About Cornwall

Cornwall is the iconic seaside holiday destination for most British people and exerts a similar magnetism on visitors to the UK. From the traditional harbours of its ancient fishing villages to the iconic eco-tourism of the Eden Project. Look down upon the incredible landscape from the pinnacle of a moorland tor, or survey the dramatic Atlantic shoreline from the South West Coast Path, which meanders some 310 miles (500km) around the somewhat crinkly coastal topography of the Duchy.

As well as its famous surf, beaches and cliffs, Poldark country is renowned for its wild moors, attractive picture-postcard villages, the many signposts bearing words in the original Kernow tongue, and a climate that belies its close proximity to Britain. Much of the county is protected, designated as an Area of Outstanding Natural Beauty (AONB). Kernow is also a major destination for eco-tourism, adventure sports/tourism, foodies, art-lovers and more.

The English name for Cornwall probably comes from two different linguistic sources. The Romans may have called the Celtic tribes west of the Tamar the Cornovii though historical mentions of this are few. Whether this was influenced by the local language (the place is called Kernow, and the word for Cornish is Kernewek), or the Latin word corn meaning horn, is difficult to say. Chicken and egg kind of situation. The second bit, -wall comes to us from the Old English language – walh meaning foreigner or outsider. The Anglo-Saxon Chronicle in 891 refers to On Corn walum. In the Domesday Book, it was called Cornualia and later Cornwal. Cornuvia and Cornubia also crop up in various medieval texts – but in those times people played fast and loose with both letters and pronunciation, so it’s not worth getting too hung up on! Cornwall is one of only a handful of places in Britain (London, Edinburgh, and Dover are other examples) to have a different version of their name in the French language – Cornouailles. Make of that what you will.

Horn Of Plenty from awen productions cic on Vimeo.

Geology and Geography

If you think of Great Britain as a boot, with its toe pointing west and London somewhere near the heel, then Cornwall is the toe part of the footwear that you are visualising. In more grown-up speak, it forms the westernmost part of the south-west peninsula, its underlying structure being what geologists call the Cornubian batholith – a vast subterranean structure of granite running down the spine of the counties. This exposes itself above the surface of the land in many places (think moors and tors), and continues out into the sea for 100 miles (160km), including the last visible outcrop, the Isles of Scilly. The county faces the Celtic Sea to the north, the English Channel to the south, and the River Tamar/Devon border to the east. The resident population is about 532,000 and there are many large towns, of which St Austell actually is the biggest with a population even greater than that of the only city, Truro.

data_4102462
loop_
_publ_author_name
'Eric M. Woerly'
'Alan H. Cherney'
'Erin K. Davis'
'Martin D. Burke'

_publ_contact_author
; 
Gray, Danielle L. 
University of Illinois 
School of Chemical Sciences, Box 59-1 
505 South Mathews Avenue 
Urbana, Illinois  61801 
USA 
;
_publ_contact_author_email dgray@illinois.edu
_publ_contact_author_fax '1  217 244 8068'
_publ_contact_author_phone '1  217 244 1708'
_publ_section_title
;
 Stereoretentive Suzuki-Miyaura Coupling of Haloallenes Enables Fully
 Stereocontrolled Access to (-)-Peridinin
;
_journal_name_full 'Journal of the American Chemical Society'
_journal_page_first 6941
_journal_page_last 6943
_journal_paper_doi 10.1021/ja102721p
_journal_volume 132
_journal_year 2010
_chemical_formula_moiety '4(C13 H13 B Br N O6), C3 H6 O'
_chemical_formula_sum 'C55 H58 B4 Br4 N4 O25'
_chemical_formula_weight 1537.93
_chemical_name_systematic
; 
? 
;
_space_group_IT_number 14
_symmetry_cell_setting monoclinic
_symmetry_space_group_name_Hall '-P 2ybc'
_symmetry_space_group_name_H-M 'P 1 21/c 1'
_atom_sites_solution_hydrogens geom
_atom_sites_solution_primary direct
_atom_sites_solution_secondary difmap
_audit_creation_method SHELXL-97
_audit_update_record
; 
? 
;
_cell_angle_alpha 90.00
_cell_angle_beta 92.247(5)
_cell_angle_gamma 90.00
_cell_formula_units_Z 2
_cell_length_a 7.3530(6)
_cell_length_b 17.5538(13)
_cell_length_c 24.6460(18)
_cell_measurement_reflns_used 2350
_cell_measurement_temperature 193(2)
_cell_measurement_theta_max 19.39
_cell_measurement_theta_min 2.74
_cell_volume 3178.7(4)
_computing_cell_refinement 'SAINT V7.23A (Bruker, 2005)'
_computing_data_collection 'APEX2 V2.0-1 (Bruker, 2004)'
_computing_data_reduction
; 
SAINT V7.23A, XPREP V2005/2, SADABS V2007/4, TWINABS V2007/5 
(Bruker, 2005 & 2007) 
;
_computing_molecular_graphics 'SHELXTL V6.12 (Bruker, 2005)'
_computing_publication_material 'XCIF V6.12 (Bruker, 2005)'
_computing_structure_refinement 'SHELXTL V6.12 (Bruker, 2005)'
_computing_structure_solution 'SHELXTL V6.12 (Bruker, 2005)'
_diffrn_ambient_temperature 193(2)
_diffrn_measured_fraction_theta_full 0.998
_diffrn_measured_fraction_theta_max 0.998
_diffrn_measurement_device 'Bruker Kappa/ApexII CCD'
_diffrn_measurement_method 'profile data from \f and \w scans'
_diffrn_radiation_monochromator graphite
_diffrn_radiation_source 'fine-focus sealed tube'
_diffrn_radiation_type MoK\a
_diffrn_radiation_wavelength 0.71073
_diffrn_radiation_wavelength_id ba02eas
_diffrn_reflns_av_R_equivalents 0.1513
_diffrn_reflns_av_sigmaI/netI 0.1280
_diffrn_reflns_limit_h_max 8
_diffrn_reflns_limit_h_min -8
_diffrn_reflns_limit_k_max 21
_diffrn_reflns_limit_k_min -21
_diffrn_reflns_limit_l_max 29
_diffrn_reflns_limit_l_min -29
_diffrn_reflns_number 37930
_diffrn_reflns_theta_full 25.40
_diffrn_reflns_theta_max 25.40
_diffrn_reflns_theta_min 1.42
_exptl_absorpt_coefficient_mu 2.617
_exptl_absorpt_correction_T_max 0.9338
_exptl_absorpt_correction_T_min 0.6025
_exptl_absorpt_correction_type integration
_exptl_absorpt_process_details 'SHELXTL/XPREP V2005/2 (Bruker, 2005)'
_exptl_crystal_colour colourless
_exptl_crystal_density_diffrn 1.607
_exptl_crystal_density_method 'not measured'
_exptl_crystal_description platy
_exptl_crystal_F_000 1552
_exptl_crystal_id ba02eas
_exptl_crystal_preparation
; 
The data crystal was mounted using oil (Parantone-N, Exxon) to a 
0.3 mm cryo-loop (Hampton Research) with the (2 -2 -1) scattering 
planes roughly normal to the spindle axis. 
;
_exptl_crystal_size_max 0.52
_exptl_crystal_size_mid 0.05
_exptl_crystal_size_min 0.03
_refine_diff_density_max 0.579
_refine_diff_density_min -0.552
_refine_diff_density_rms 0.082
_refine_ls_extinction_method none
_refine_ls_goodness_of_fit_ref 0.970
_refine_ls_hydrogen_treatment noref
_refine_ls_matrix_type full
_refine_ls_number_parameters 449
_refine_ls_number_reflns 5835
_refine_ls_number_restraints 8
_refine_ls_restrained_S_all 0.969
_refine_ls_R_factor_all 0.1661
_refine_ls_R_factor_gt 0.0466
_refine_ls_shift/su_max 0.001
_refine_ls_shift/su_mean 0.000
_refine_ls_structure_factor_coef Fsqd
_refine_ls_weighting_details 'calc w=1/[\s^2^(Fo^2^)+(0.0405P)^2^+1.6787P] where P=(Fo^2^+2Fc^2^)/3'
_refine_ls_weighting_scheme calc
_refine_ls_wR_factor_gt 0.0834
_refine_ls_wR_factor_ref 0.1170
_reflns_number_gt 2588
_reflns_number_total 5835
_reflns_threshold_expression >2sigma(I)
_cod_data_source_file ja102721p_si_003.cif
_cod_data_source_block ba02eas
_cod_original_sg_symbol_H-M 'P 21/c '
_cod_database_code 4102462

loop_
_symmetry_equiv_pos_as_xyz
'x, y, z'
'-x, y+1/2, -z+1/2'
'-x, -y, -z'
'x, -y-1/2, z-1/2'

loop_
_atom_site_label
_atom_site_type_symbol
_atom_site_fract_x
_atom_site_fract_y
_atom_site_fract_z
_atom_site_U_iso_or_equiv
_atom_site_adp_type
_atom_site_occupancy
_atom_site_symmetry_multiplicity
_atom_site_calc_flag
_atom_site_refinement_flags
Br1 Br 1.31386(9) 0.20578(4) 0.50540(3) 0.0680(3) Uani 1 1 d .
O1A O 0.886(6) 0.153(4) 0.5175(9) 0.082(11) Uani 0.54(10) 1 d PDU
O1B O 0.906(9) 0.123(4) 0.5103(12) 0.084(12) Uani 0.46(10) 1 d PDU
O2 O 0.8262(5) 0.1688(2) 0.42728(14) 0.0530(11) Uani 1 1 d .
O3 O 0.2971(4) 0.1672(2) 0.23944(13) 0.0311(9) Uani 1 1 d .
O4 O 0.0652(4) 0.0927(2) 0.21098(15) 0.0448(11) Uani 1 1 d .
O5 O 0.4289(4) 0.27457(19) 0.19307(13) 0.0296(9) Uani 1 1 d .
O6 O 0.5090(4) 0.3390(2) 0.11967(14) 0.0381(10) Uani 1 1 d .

Cornwall was first inhabited in the early phase of the Stone Age, but we’re only talking about anatomically modern humans/Neanderthals here. Actual Homo Sapiens didn’t turn up until about 75,000 years ago. In the Neolithic period (kind of advanced stone age) Cornwall was occupied by peoples who though loosely classed as Britons, have most distinct cultural similarities to those found in the other “Celtic” regions – Brittany, Wales and Scotland – around ten centuries ago.

Although people lived here during the Roman occupation (43-410AD) there is negligible evidence of Roman influence west of Exeter and few Roman remains have ever been found. There are a number of places (Roman fort Calstock, Romano-British settlement Brea Hill) that sound as if they are Roman, but this refers to things that existed during Roman times, not that the Romans made or owned them. Indeed, in Cornwall and much of Devon, Roman “acculturation” was minimal or non-existent. The accepted view is that the Romans viewed the Tamar River as a major geographical and strategic barrier and the natural resources to the west of it either negligible or easily tradeable. It just wasn’t worth the investment of pushing on into Kernow.